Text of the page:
Anyone planning a trip to Cambodia will, almost inevitably, plan a few days in Siem Reap. Home to the Angkor Archaeological Park, otherwise known as Angkor Wat, Siem Reap has grown up as a tourist centre over the last fifteen years – unsurprising when you consider that these temples are Asia’s most-visited tourist attraction.
We found the results of Siem Reap’s rapid growth to be mixed, to say the least. Arriving into the city via the sleek new airport, we were filled with excitement, but the tuk tuk ride laid on by our guesthouse revealed a myriad of soulless hotels and restaurants offering any cuisine but Khmer.
Our first evening foray into central Siem Reap from the relatively quiet Wat Bo Village area, in which we were staying, resulted in an incredible culture shock. ‘Pub Street’, one of the main arteries of central Siem, felt congested and alien, almost like a slice of Kavos in Cambodia, filled with Western bars and pizza. Reluctant to spend US dollars (the currency of choice here) on ‘Western’ food in obnoxious surroundings, we retreated to a small Khmer restaurant at the eastern end of Pub Street, Khmer Home restaurant, where we had a nice meal of traditional fried noodles and our old friend, morning glory. The proprietors were keen to speak English with us, telling us about Cambodian life and comparing Vietnam, Cambodia and Western culture.
This early experience neatly sums up Siem Reap: it’s easy to find something safe, but to see real Cambodia here, you’ve got to go looking. After the immersive experiences that we had in Vietnam with the Easy Riders and in bustling, alien cities like Hanoi and Hue it was a lesson we hadn’t expected to have to learn. We returned to central Siem Reap with greater success in later days, discovering some treasures. However, our first real adventure began bright and early (very early!) the next morning.
Angkor Archaeological Park
Keen to see a sunrise over Angkor Wat, we set out from our guesthouse on rented bikes at about 4:30am, hoping to get into the park as early as possible and to maximise our quiet-time experience. We made it to the Angkor Wat complex by 5:20am, settling down on the quieter right-hand side of the Wat, ready to enjoy a beautiful sunrise – getting up early doesn’t always mean beating the crowds, but if you stick to the right hand side the views are just as good but it’s a slightly less popular spot so you’re less likely to have someone wandering in to your shot.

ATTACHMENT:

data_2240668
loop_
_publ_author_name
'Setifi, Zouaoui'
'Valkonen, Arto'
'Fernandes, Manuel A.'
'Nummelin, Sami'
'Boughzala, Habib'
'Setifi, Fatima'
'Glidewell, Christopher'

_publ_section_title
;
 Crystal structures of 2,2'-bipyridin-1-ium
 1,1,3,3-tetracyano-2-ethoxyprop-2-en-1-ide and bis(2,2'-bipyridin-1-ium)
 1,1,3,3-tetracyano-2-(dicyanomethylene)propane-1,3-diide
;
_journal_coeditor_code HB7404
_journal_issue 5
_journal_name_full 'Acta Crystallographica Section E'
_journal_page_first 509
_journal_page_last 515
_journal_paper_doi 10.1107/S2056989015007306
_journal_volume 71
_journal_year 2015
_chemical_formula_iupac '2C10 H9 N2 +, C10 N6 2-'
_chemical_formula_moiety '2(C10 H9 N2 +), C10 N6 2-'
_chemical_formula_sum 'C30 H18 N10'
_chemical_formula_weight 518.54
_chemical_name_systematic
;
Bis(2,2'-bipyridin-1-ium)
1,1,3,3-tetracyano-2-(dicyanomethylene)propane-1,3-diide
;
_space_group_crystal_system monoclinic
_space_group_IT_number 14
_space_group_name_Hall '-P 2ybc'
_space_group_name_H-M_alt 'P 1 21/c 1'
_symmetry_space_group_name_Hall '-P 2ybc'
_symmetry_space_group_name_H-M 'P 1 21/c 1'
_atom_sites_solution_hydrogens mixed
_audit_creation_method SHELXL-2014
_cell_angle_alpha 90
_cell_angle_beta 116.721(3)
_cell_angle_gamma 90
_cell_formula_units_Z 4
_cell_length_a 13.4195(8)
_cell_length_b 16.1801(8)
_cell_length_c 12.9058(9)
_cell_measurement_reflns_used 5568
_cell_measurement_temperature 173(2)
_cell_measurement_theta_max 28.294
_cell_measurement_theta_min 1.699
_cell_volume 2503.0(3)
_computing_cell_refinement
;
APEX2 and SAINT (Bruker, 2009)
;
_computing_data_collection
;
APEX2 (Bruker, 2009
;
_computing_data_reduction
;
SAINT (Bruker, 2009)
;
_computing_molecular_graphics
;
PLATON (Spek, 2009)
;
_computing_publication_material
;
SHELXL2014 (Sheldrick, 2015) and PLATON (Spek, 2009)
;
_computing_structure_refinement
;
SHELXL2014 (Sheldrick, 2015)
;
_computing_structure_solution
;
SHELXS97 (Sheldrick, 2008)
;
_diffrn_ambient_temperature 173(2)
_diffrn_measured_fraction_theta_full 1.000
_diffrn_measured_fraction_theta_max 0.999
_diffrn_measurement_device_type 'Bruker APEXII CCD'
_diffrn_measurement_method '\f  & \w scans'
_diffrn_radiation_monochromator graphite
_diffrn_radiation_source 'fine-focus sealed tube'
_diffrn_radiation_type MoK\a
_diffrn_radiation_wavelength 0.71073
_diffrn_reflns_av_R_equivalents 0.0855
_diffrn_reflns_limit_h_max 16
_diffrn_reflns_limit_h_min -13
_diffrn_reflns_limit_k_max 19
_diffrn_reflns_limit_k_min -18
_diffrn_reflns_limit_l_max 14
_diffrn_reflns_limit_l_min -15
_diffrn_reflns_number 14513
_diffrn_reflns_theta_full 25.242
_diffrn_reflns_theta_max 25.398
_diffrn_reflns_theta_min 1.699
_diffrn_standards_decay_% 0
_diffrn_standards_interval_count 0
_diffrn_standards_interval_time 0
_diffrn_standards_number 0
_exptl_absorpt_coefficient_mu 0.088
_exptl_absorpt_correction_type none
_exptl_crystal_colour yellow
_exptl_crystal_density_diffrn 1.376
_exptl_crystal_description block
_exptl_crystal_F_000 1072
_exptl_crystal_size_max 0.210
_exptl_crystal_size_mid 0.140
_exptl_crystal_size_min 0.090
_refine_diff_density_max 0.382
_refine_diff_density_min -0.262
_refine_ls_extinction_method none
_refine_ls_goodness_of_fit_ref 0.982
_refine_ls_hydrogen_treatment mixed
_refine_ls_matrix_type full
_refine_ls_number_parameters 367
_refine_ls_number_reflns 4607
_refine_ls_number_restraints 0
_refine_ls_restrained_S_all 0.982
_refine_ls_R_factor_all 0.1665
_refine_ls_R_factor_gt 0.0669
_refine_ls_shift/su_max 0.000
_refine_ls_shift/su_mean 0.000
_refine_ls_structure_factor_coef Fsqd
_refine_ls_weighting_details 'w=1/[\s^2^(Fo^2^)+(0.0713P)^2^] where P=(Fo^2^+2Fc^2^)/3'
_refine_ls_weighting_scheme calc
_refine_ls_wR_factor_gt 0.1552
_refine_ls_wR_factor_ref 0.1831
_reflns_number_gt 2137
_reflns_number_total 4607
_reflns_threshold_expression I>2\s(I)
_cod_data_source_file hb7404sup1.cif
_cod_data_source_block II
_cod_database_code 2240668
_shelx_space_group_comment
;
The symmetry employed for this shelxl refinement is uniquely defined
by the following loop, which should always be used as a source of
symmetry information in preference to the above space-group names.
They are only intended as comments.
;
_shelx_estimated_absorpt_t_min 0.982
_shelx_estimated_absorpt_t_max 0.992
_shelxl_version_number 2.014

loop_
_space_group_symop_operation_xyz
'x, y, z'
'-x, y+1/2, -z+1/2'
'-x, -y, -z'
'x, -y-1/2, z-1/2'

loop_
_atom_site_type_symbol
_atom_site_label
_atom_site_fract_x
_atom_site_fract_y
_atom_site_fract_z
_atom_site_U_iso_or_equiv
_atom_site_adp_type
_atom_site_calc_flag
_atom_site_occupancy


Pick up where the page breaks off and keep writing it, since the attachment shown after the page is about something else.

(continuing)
The weather had other ideas and clouds prevented our getting that perfect Angkor sunrise photo. But the changing light over the enormous temple’s towers was awe-inspiring. It’s difficult to comprehend the scale of the complex until you get up close. Inside, the incredible craftsmanship and detailed carvings was truly unlike anything we had ever seen before, perfect in their uniformity, intricate and beautiful.
Beyond Angkor Wat, the 400 square kilometre park is home to numerous ancient Khmer capitals and a wide variety of temples. We decided to cycle the ‘little’ circuit, heading east from Angkor Wat to Banteay Kdei, a large ancient monastery made up of a series of long chambers. This site is undergoing a lot of restoration work, but is well worth a visit, especially for the lush green walk towards the main entrance. Across the road from Banteay Kdei is Sras Srang, the enormous former royal bathing pond. After an early start this was a great spot to sit and relax, especially on a warm day. Some of these smaller (in terms of notoriety and by no means size) are quieter and lack the huge tour groups which focus on the ‘big three’ of Angkor Wat; Ta Prohm, Angkor Thom and the Bayon.